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Question on Fatigue crack growth C and m Paris Law

Are m and C in the paris law equation dependant on the material property or geometry?

For example if using the same material with different thickness, do the C and m values change? For clarity assume centre notched plates, with different plate thicknesses but same material (steel or aluminium).


I appreciate your time.




Ruobing Bai's picture

Hi Rem,

The coefficients m and C in Paris' Law should be material constants, based on the idea that in small scale yielding condition the stress intensity factor K is the only parameter that connects the local stress field to the far away boundary conditions. Others please correct me if you know more.

The reason I am asking is that in a paper I saw the authors using different C and m values for the same material but with change in thickness of plate.

That's what has confused me.

Hi Rem, 

C and m coefficients of Paris law just provide you a correlation between fatigue crack growth rate and applied stress intensity factor range. Since crack is acts as a stress concentrator, there is a small plasticity zone surrounding tip of the crack. SIF can be used with assumption that this plastic zone is small. Difference in thickness leads to change of the plasticity zone size and it effects the fatigue crack propagation rate. That is most likely why you could have seen different C and m values. It have to be remembered that Paris Law isn't always adequate and modified Walker or Forman laws (such as total driving force from UniGrow model or NASGRO equation for FASTRAN) are advantageuos.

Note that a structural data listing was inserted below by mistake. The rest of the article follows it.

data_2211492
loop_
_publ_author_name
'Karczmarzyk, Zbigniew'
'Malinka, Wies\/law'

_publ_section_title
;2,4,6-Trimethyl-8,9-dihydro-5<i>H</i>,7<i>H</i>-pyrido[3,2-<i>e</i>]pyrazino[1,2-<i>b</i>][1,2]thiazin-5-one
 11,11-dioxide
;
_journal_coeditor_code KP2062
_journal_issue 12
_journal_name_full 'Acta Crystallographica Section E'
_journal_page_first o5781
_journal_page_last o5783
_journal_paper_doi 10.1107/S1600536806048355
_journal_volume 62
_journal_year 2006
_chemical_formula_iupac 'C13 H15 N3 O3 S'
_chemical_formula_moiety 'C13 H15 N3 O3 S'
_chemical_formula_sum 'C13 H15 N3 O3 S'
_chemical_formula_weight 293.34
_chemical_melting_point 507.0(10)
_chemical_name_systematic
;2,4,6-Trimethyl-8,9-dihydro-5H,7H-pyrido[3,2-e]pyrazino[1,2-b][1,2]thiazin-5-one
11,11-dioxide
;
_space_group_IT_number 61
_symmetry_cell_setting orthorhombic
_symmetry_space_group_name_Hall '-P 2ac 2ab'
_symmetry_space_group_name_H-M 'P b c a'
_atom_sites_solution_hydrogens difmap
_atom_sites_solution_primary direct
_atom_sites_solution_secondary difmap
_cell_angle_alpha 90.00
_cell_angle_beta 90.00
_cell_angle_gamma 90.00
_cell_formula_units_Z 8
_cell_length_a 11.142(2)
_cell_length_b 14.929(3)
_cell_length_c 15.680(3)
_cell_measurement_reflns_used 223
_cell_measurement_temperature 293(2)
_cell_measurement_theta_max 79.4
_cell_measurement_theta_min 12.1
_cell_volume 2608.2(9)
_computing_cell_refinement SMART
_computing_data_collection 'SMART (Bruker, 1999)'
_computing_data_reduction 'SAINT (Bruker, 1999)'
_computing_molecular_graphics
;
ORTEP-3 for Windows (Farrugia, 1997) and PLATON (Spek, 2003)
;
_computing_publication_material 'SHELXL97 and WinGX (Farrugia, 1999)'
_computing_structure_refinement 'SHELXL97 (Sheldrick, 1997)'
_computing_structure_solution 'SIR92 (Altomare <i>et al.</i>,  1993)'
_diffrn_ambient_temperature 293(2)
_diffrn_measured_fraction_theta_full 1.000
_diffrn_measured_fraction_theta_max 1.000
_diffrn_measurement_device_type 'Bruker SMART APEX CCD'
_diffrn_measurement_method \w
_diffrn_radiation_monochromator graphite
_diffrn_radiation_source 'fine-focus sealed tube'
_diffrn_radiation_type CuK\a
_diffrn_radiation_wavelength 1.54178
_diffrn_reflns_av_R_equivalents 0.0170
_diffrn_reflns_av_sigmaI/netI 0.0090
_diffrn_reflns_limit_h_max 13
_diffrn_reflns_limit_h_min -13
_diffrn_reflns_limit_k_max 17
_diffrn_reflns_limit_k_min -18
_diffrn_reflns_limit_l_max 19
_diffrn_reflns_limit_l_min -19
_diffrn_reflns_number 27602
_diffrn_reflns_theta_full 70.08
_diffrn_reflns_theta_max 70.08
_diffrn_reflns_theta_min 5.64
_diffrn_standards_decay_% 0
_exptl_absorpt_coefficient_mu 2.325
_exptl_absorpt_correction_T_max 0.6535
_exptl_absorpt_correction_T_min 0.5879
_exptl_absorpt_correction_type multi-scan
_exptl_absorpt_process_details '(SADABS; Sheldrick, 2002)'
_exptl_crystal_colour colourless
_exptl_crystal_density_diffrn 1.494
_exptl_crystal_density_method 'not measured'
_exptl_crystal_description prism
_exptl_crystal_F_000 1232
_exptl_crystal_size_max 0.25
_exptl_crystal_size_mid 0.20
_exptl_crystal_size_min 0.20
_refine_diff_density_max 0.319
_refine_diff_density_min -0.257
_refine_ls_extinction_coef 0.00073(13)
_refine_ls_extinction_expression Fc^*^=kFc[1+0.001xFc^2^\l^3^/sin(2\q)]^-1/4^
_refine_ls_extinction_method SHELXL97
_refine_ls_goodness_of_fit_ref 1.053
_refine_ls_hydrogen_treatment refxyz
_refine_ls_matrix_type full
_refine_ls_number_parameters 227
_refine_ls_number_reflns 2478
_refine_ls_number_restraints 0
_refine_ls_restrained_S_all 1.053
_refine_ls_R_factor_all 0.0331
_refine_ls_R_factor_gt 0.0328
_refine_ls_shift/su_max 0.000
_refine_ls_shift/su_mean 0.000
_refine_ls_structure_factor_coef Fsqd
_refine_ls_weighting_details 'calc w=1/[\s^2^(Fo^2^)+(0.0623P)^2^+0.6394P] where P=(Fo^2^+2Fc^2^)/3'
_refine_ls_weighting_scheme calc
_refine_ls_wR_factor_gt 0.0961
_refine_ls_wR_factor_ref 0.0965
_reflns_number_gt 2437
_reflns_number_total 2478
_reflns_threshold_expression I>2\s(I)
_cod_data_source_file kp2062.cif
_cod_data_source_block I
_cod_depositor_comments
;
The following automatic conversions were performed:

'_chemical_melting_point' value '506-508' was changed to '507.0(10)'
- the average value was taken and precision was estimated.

Mike Ciavarella's picture

Hi Rem

  maybe this is an old question, so my answer is too late, but yes C, m are normally considered to be material constants, but strictly they are not, and size and thickness of plate are certainly possible parameter which influence them.

One, no one, and one hundred thousand crack propagation laws: a generalized Barenblatt and Botvina dimensional analysis approach to fatigue crack growthCiavarellaM Paggi, A Carpinteri - Journal of the Mechanics and Physics …, 2008 - ElsevierBarenblatt and Botvina with elegant dimensional analysis arguments have elucidated that 
Paris' power-law is a weak form of scaling, so that the Paris' parameters C and m should not 
be taken as material constants. On the contrary, they are expected to depend on all the 


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